God’s country: the Italian gardens where popes have trodden

I missed Italy a lot during the lockdown. Of course, I also missed friends, family and unauthorized travel, but visits to Italy are annual events in my life. I have just corrected the absence and spent some time in gardens near Rome, one already familiar to me, another new to my eye.

New to me are the Papal Gardens of Castel Gandolfo, about 15 miles southeast of the city. They are now open to the public. In the 17th century, Pope Urban VIII began commissioning formal gardens on a hilltop overlooking the exquisite Lake Albano. Others followed suit and in the 1960s and 1970s Pope Paul VI loved the place as a summer residence.

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He became a heli pope. In 1975 he began traveling by helicopter from Rome to Castel Gandolfo, unaware that carbon fumes could damage what he believed to be God’s creation. He died in 1978 during a summer retreat to Castel Gandolfo. The current Pope Francis, a city pope, prefers the city and since 2014 it is he who opens the gardens to paying visitors. The helipad is not part of his weekend schedule.

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The main papal gardens are spread out over three terraces, one on top of the other, with beautiful views over the lake and the vast plain below. They were taken over in 1929 by the large Barberini family, themselves a source of popes. The terraces are still held up by the retaining walls of one of Rome’s most feared emperors, Domitian, who reigned from 81 to 96 AD. Long before the popes, Domitian had a palace on the same hill. At the end of his reign he declared himself equal to the god Jupiter. In his own way, he wanted to be considered infallible.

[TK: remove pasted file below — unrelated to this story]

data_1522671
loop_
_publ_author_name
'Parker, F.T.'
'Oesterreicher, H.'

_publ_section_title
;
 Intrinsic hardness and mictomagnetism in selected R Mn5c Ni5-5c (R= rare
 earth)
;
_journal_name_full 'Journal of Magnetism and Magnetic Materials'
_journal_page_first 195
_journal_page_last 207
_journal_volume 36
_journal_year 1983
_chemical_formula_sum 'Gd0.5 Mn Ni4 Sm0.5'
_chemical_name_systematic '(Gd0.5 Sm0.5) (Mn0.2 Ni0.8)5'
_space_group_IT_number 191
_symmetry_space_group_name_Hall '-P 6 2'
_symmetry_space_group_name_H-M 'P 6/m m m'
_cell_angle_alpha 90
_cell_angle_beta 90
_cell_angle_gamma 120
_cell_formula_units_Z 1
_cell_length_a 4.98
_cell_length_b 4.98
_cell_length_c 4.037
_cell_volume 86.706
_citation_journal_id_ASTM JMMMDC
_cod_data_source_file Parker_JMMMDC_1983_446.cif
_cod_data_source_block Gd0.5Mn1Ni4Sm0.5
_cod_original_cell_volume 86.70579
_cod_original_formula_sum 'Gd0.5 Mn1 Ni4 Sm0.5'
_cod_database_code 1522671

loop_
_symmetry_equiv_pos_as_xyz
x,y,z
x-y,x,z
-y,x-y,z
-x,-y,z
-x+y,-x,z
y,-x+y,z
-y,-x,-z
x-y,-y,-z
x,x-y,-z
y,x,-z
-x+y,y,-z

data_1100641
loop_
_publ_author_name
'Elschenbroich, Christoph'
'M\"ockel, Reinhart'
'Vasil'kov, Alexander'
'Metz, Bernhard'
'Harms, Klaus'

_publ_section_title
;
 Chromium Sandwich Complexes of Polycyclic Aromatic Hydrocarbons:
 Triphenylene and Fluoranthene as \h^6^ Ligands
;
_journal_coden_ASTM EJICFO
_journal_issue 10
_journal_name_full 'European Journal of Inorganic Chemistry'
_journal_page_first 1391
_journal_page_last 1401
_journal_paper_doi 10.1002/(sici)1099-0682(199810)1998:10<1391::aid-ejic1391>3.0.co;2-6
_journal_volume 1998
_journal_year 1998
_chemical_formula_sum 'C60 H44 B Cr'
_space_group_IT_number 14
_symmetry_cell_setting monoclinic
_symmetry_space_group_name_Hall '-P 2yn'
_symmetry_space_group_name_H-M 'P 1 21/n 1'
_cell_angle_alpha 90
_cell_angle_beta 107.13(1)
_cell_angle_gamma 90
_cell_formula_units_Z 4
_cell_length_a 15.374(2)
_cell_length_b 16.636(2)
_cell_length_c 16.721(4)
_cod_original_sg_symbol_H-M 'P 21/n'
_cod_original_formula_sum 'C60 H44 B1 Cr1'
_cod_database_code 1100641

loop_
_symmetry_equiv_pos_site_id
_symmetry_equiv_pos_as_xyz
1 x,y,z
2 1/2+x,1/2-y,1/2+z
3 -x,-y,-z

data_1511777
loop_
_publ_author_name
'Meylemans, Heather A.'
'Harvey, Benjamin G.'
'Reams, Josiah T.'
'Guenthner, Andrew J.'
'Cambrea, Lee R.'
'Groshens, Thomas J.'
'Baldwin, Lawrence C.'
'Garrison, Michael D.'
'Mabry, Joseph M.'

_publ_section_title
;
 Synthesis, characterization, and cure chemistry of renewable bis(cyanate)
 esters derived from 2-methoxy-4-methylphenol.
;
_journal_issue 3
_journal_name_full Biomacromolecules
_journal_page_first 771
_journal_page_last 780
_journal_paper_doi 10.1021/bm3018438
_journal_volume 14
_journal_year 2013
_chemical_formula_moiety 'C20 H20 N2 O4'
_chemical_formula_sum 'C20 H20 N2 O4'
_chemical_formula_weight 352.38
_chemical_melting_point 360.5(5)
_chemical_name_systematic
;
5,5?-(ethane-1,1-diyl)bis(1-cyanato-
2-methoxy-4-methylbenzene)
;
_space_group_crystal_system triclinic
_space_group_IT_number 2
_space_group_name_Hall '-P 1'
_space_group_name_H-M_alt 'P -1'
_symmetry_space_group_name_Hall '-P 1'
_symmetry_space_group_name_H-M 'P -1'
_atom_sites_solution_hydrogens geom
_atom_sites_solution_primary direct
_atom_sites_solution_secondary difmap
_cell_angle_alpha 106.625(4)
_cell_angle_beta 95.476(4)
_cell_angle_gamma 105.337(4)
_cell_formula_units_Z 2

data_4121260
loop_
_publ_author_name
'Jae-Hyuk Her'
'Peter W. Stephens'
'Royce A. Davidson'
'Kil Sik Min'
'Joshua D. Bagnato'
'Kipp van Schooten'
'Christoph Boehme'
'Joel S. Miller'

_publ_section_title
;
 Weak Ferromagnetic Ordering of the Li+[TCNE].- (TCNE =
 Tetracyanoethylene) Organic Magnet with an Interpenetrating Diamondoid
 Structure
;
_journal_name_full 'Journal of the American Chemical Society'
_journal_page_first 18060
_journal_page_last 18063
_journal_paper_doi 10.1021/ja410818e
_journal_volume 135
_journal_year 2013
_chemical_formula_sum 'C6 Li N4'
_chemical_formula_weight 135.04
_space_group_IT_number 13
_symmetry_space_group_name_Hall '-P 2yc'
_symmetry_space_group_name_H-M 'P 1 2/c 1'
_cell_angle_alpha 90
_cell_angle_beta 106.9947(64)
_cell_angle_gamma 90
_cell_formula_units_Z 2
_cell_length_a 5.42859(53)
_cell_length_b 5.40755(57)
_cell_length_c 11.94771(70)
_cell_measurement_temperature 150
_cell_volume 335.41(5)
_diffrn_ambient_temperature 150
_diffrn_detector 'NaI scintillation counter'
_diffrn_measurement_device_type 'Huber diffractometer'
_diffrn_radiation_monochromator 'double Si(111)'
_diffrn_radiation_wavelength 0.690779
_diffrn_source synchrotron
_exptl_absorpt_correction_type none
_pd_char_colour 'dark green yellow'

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Domitian’s palace above Lake Albano is only partially known and understood to this day. Visitors could never feel safe and secure. On the lake, Domitian insisted on being towed in a small boat by a very long rope behind a man-powered galley, lest he be irritated by the splashing of the oars.

The Long Frontier, Castel Gandolfo

The Long Frontier, Castel Gandolfo © Harriet Rix

In his gardens he had a small theatre, faced with polychrome marble, where he met deputies of the Senate, whom he caused to travel to him from Rome. The most impressive ancient survivor in the gardens is a huge brick portico. More than 300 meters long and very high, it once led visitors up the hillside to meet Domitian, the self-proclaimed peer of Jupiter.

In the 1940s, it became a haven for many of the city’s residents who had to take shelter from nearby Allied bombing raids. Among the families were pregnant women, some of whom gave birth in a bedroom set aside for the purpose in the Pope’s residence. The babies became known as the Pope’s children, a category that had long been in limbo. If they were boys, many of them were baptized in his name Pio.

On the main terrace of Gandolfo, the most impressive are the senescent trees, evergreen holm oaks and fine pines, Pinus pinea, whose rounded heads were compared in antiquity to large mushrooms. The main attraction of the garden is the view from the first terrace of the parterre beds of the second below. They are hedged with boxwood, still rot and moth free, and densely planted with white and pink fiber rooted begonias for summer and fall.

These beds were introduced in the 1930s based on old prints of the terrace when they were owned by the Barberini family. Spreading rosemary bushes line the sidewalk from which they are best viewed, along with the Italian staple myrtle. This long terrace of papal beds is the most impressive: the begonias are annually replaced by flowering plants for spring.